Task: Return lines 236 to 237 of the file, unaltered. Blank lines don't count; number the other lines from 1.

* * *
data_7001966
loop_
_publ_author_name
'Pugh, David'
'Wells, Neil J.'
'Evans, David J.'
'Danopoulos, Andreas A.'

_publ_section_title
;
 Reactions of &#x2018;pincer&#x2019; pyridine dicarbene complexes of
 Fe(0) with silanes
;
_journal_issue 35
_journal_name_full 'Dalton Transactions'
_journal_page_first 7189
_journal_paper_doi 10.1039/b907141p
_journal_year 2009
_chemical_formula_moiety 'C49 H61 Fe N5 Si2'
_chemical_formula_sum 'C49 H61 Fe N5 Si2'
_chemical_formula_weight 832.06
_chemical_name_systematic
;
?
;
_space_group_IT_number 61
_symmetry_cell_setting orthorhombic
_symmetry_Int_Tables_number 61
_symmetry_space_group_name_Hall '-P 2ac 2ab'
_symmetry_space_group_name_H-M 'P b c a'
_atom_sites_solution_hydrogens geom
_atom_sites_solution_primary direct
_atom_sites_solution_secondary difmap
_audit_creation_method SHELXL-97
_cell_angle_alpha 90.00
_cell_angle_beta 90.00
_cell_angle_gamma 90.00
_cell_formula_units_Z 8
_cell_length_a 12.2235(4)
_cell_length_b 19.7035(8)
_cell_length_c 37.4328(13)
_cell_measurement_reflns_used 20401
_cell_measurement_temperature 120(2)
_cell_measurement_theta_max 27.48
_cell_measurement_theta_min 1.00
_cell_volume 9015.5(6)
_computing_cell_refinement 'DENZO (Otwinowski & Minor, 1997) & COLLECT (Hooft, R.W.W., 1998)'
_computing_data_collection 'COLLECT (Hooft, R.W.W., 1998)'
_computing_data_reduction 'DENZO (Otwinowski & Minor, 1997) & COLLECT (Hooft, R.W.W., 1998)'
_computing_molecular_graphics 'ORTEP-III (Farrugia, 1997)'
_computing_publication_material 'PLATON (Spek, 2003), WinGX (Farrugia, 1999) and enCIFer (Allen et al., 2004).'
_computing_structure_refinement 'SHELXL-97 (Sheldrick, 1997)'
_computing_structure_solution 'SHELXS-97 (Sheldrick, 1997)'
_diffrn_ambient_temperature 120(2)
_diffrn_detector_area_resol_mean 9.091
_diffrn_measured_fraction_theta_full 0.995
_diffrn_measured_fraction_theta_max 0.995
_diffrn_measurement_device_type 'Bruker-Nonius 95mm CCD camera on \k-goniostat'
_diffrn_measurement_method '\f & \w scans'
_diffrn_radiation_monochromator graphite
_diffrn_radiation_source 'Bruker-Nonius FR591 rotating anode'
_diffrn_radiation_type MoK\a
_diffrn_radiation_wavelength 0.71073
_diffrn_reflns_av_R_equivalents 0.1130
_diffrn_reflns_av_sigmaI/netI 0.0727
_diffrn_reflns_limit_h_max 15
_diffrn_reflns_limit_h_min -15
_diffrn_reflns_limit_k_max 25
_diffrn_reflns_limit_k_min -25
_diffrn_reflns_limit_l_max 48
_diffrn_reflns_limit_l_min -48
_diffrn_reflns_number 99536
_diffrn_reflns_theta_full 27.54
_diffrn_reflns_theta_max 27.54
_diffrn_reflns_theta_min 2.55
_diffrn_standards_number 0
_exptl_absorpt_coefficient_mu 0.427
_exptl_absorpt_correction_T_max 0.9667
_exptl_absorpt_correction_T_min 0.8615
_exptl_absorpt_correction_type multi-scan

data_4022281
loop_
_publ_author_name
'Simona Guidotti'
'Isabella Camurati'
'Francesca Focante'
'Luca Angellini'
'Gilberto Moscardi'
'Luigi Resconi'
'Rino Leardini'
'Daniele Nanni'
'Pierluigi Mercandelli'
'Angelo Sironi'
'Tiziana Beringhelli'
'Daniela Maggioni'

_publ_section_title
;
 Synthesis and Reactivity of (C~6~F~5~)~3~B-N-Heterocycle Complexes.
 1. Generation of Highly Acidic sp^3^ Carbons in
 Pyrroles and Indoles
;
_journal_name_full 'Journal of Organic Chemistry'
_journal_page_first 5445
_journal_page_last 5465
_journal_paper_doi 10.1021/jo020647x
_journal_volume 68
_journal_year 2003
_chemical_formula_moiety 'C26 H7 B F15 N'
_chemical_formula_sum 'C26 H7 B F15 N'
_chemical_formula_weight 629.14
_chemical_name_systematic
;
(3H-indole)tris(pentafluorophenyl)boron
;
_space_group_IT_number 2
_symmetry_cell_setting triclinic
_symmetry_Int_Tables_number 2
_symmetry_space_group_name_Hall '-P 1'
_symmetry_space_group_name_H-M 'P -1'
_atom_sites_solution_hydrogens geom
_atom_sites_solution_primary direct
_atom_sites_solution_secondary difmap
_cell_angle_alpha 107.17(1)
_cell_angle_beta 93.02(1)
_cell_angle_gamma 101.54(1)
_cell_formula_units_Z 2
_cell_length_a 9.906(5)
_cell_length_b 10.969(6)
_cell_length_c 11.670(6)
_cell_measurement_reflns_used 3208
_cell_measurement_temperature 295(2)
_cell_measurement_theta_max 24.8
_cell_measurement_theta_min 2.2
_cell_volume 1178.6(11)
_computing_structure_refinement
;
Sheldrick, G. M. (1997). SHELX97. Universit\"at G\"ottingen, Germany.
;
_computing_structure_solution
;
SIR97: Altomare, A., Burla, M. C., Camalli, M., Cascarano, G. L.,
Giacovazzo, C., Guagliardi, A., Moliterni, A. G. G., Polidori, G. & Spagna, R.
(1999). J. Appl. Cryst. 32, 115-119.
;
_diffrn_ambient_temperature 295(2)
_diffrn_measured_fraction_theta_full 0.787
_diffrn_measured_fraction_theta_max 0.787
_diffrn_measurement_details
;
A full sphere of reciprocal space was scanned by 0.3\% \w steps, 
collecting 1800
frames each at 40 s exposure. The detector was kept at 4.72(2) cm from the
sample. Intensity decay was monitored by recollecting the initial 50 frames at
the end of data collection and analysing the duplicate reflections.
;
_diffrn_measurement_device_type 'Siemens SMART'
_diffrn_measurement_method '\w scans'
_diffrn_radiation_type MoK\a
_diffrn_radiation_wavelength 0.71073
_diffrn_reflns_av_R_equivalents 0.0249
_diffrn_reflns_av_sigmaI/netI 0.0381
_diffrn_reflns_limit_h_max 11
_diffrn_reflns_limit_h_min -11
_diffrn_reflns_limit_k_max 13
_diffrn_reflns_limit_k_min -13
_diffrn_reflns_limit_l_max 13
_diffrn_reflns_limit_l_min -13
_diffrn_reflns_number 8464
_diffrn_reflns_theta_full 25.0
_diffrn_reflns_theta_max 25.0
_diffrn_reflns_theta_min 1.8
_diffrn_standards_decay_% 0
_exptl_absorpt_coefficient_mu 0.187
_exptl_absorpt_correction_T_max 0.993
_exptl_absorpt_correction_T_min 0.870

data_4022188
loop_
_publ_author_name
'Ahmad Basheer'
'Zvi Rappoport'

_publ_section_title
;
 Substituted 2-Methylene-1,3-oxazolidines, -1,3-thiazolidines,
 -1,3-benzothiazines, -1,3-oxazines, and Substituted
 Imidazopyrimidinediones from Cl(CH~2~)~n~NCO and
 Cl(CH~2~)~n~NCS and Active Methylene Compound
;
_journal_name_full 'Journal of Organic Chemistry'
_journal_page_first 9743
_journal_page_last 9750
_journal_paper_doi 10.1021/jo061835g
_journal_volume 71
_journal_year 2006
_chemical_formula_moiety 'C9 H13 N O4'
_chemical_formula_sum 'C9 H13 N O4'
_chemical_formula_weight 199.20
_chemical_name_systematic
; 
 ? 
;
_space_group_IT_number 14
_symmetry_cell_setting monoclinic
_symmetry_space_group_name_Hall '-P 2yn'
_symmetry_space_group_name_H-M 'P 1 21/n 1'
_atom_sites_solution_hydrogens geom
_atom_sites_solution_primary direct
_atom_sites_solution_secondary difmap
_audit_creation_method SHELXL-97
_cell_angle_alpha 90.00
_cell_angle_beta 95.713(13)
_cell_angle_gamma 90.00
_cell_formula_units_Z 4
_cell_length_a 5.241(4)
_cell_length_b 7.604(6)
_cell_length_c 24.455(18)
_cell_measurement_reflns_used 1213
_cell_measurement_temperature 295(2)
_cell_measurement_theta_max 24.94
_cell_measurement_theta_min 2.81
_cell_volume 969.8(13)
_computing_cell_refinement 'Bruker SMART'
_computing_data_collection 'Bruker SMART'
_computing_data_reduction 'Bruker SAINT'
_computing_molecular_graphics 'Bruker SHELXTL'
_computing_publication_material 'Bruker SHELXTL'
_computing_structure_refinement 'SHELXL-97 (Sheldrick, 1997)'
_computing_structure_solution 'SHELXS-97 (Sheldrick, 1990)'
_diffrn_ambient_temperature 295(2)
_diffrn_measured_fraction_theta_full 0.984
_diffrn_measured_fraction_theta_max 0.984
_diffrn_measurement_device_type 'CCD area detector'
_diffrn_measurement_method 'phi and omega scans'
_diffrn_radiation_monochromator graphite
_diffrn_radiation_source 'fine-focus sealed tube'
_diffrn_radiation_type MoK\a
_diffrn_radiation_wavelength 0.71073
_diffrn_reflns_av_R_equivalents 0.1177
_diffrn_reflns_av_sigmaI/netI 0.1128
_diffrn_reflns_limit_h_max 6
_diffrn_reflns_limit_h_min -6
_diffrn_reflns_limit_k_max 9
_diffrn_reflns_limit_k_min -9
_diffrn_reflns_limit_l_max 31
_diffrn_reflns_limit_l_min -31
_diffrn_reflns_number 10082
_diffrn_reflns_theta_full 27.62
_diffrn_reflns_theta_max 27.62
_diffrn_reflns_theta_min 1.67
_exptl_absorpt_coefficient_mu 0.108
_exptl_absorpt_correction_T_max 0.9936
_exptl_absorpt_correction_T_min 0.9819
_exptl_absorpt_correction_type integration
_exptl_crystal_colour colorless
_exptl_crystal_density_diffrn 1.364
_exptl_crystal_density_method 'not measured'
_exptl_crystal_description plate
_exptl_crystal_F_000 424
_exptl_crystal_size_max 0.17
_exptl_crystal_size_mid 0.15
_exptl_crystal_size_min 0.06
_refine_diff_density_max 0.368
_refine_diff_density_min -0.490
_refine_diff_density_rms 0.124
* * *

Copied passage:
_diffrn_reflns_av_R_equivalents 0.1177
_diffrn_reflns_av_sigmaI/netI 0.1128